Industrial Electronics

New Chip Inspired by Greek Mythology Could Help Monitor Aggressive Cancer Stem Cells

21 September 2017

Researchers, inspired by the Labyrinth of Greek mythology, created a new chip etched with fluid channels that send blood samples through a hydrodynamic maze to separate out rare circulating cancer cells into a relatively clean stream for analysis. This chip is currently in use in a breast cancer clinical trial.

Tumor cells isolated from blood samples have the potential to revolutionize cancer treatment by enabling doctors to plan customized treatments, monitor genetic changes, and flag the presence of aggressive cells that are likely to spread cancer. The trouble is circulating cancer cells account for only one in a billion blood cells and there are not good options for accurately capturing cancer stem cells, which are thought to be especially aggressive and drug-resistant.

(University of Michigan)(University of Michigan)

"You cannot put a box around these cells," said Sunitha Nagrath, University of Michigan associate professor of chemical engineering, who led the development of the chip along with Max Wicha, the Madeline and Sidney Forbes Professor of Oncology at Michigan Medicine.

Cancer stem cells are fluid in gene expression, transitioning from stem-like cells that are good at surviving in the blood to more ordinary cell types that are better at growing and dividing. Conventional cell targets which grab proteins known to be on the cell’s surface do not work well.

"The markers for them are so complex, there is no one marker we could target for all these stages," Nagrath said.

Smaller sorting gets around this problem, but this technique was too imprecise to use on its own until the labyrinth came along. Conventional chips, that have spiral-shaped channels, left each cancer cell contaminated with thousands of other cells, white blood cells in particular.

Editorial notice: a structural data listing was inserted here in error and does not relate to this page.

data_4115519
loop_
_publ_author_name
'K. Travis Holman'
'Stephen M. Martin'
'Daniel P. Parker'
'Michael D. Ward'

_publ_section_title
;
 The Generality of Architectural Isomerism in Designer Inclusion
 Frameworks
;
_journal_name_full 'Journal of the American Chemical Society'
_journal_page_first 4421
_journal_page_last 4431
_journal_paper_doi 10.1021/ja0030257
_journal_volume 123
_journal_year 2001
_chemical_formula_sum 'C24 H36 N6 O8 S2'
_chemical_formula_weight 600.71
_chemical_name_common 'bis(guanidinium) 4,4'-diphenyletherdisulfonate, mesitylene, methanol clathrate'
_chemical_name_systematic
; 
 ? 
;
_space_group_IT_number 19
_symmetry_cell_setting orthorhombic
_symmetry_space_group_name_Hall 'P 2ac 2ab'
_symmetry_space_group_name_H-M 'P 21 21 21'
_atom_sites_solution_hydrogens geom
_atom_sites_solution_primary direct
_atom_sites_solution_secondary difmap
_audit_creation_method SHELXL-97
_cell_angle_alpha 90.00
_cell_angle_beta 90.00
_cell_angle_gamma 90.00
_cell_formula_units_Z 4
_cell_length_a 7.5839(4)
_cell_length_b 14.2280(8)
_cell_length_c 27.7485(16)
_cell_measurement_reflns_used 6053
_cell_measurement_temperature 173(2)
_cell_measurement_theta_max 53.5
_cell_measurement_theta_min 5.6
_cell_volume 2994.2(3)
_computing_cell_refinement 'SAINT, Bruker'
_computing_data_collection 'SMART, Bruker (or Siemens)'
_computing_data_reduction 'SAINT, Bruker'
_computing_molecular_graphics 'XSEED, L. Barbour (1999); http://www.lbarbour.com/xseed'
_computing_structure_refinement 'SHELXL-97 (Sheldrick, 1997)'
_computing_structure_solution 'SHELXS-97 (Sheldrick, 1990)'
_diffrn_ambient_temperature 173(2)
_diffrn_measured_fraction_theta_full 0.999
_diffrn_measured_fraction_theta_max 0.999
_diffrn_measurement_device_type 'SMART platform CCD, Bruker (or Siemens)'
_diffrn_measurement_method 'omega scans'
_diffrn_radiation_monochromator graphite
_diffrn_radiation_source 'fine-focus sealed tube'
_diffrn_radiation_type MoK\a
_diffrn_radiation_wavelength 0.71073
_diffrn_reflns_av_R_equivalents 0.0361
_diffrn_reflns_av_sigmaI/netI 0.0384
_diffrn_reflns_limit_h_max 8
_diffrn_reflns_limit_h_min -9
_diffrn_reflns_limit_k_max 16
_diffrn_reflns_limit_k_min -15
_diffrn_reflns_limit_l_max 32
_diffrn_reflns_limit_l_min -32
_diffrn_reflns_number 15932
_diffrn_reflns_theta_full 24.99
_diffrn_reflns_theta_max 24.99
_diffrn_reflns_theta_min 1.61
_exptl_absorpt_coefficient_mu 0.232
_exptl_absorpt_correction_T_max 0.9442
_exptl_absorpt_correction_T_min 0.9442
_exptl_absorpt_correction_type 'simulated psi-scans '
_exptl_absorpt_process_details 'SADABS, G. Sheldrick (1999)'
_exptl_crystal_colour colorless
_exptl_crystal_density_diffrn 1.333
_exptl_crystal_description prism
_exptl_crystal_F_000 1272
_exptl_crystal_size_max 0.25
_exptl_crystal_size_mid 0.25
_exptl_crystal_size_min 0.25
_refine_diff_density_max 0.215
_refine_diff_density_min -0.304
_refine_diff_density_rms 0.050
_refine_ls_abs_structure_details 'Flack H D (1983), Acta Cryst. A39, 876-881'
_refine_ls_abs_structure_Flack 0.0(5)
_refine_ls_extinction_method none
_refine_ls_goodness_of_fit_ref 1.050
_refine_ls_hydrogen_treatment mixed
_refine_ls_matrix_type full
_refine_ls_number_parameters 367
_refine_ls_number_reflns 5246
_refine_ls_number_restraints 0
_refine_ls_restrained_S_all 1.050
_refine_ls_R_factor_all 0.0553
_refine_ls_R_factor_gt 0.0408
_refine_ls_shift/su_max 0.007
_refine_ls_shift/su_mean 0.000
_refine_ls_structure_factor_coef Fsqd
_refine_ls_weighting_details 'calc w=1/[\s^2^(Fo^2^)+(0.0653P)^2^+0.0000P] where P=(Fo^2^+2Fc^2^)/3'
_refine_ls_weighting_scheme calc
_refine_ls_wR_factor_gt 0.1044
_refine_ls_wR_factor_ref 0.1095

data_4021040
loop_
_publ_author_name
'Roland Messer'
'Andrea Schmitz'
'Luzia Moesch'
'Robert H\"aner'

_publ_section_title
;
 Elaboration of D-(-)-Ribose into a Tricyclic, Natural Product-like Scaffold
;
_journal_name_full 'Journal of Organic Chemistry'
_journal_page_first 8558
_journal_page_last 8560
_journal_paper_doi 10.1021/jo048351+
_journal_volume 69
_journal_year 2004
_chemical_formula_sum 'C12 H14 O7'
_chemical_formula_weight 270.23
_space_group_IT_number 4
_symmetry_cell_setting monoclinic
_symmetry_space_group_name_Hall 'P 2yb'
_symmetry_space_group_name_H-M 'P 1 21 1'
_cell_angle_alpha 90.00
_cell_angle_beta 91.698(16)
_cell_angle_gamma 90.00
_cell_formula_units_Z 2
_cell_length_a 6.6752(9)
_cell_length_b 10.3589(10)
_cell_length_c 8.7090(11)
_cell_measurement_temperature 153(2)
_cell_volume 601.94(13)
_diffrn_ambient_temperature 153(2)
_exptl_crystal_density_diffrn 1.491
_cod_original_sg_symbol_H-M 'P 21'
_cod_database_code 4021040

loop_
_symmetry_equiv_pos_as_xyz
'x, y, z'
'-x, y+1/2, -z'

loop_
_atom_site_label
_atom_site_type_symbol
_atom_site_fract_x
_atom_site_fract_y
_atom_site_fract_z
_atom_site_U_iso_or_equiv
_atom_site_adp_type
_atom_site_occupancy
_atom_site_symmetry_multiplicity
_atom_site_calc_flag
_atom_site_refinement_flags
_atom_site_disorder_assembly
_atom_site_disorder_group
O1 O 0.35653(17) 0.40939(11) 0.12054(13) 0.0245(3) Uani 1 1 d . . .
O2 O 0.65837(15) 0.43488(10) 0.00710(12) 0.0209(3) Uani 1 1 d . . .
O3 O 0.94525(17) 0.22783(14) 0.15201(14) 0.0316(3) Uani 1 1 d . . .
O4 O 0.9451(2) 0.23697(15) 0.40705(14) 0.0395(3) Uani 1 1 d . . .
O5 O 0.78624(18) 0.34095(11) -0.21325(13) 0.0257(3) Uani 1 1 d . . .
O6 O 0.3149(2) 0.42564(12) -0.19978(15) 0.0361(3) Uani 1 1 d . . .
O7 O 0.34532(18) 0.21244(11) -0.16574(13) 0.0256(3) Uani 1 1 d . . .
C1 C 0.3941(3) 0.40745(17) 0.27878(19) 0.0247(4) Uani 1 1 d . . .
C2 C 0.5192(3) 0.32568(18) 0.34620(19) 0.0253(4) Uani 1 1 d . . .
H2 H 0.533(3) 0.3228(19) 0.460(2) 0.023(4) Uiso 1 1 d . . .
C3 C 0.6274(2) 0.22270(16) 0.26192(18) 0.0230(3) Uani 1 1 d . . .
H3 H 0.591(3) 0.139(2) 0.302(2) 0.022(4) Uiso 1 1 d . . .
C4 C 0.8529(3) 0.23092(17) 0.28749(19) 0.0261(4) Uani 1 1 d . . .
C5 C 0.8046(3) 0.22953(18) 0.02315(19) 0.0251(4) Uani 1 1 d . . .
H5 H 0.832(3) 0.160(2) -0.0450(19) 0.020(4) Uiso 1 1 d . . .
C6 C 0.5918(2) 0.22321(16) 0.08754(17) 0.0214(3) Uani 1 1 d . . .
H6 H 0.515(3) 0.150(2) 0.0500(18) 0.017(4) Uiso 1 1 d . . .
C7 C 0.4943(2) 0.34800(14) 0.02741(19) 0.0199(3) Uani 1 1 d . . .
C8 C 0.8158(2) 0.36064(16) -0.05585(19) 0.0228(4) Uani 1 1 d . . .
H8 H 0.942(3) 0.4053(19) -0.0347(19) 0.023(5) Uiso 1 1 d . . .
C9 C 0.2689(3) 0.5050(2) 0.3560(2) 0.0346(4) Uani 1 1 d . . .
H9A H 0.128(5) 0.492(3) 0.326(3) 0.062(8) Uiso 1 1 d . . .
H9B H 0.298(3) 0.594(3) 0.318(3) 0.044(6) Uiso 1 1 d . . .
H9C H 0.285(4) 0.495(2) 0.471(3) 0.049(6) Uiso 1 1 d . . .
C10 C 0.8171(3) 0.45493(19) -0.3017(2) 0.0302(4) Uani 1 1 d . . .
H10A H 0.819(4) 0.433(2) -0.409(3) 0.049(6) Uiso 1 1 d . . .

The labyrinth riffs on the spiral. It sorts the blood’s contents according to the sizes of the cells, with smaller white and red blood cells accumulating in different parts of the fluid channel. There are a few forces at play: on the inside of the curve, eddies push particles away from the wall. The larger cancer cells are pushed a bit harder than the smaller white blood cells. Outside of the curve, smaller particles feel more drawn to the wall.

The innovation of the labyrinth is in its number of corners.

"Bigger cells, like most cancer cells, focus pretty fast due to the curvature. But the smaller the cell is, the longer it takes to get focused," Nagrath said. "The corners produce a mixing action that makes the smaller white blood cells come close to the equilibrium position much faster."

The tortuous route meant that Eric Lin, U-M doctoral student in chemical engineering was able to fit 60 centimeters of the channel on a chip that would only contain 10 centimeters in a spiral layout.

Without the need to wait for cancer cells to bind with traps or markers, the blood flow through the chip was fast. The team can reduce the number of white blood cells contaminating the cancer cell sample by 10 times just by running the captured portion of the blood through a second labyrinth chip. This process only took an extra five minutes.

A thousand white blood cells mixed in with around 9 to 50 tumor cells may seem like a lot, but this level of contamination is manageable in the single cell analysis lab. The team analyzed individual cells to explore which genes were active in the cancer cells.

Through genetic profiling the team could pick out cells that were on their way to and from stem-like states, capturing the spectrum of cancer stem cells. They tested the chip with blood samples from pancreatic and late-stage breast cancer patients.

"We think that this may be a way to monitor patients in clinical trials," Wicha said. "Rather than just counting the cells, by capturing them, we can perform molecular analysis so know what we can target with treatments."

In the clinical trial, the labyrinth chip is isolating cancer cells from the blood of patients with an aggressive form of breast cancer. The trial is investigating whether a treatment blocking an immune signaling molecule called interleukin-6. This helps heal wounds by temporarily activating adult stem cells, and can make progress against cases of breast cancer that don’t respond to standard treatments.

The team suspects that the interleukin-6 is enabling cancer stem cells, so they expect to see the population of stem-like cells in the blood fall during treatment.

A paper on this research was published in Cell Systems.

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